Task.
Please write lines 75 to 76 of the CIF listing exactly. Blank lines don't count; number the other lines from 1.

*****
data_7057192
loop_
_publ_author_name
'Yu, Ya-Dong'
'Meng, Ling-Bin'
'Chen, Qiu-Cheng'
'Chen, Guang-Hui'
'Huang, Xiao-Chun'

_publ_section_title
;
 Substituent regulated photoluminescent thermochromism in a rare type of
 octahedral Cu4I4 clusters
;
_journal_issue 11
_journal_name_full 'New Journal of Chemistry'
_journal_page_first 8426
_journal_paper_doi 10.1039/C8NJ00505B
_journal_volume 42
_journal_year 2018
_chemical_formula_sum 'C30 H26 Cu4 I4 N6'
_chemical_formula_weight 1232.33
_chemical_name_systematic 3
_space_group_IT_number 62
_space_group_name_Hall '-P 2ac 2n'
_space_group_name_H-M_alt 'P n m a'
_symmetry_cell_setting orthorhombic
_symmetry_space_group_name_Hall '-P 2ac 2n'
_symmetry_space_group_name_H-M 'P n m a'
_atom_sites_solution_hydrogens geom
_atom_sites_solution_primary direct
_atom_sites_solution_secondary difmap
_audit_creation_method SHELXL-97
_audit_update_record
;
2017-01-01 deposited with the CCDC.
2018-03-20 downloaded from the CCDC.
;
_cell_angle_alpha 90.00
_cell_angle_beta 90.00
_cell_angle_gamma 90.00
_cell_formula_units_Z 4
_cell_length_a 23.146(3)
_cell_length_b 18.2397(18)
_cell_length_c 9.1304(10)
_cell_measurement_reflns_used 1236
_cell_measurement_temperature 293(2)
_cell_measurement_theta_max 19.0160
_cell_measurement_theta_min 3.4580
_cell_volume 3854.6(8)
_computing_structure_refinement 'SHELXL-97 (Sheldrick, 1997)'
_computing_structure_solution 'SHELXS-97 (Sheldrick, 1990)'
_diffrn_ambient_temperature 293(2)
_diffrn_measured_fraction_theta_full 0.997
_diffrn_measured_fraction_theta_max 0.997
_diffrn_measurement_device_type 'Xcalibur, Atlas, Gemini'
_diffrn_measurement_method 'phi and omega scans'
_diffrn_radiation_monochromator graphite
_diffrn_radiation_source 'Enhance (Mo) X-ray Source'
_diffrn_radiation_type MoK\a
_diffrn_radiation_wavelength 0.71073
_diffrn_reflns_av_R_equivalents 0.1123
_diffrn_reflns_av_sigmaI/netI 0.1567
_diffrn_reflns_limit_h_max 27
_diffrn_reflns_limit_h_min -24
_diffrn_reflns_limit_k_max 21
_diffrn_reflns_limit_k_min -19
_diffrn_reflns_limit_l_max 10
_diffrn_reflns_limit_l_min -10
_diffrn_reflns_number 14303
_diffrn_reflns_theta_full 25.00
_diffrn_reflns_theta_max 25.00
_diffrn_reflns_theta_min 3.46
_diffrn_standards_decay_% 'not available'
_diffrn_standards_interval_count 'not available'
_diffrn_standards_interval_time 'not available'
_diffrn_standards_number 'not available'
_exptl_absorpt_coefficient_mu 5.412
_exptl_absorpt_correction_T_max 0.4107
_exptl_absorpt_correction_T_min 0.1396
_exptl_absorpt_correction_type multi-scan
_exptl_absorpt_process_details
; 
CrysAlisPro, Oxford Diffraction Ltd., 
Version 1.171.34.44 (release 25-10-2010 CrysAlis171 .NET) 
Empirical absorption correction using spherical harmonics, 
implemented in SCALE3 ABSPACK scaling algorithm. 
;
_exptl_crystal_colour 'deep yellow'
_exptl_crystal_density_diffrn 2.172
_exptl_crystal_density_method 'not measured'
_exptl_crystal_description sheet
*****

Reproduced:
_diffrn_standards_interval_time 'not available'
_diffrn_standards_number 'not available'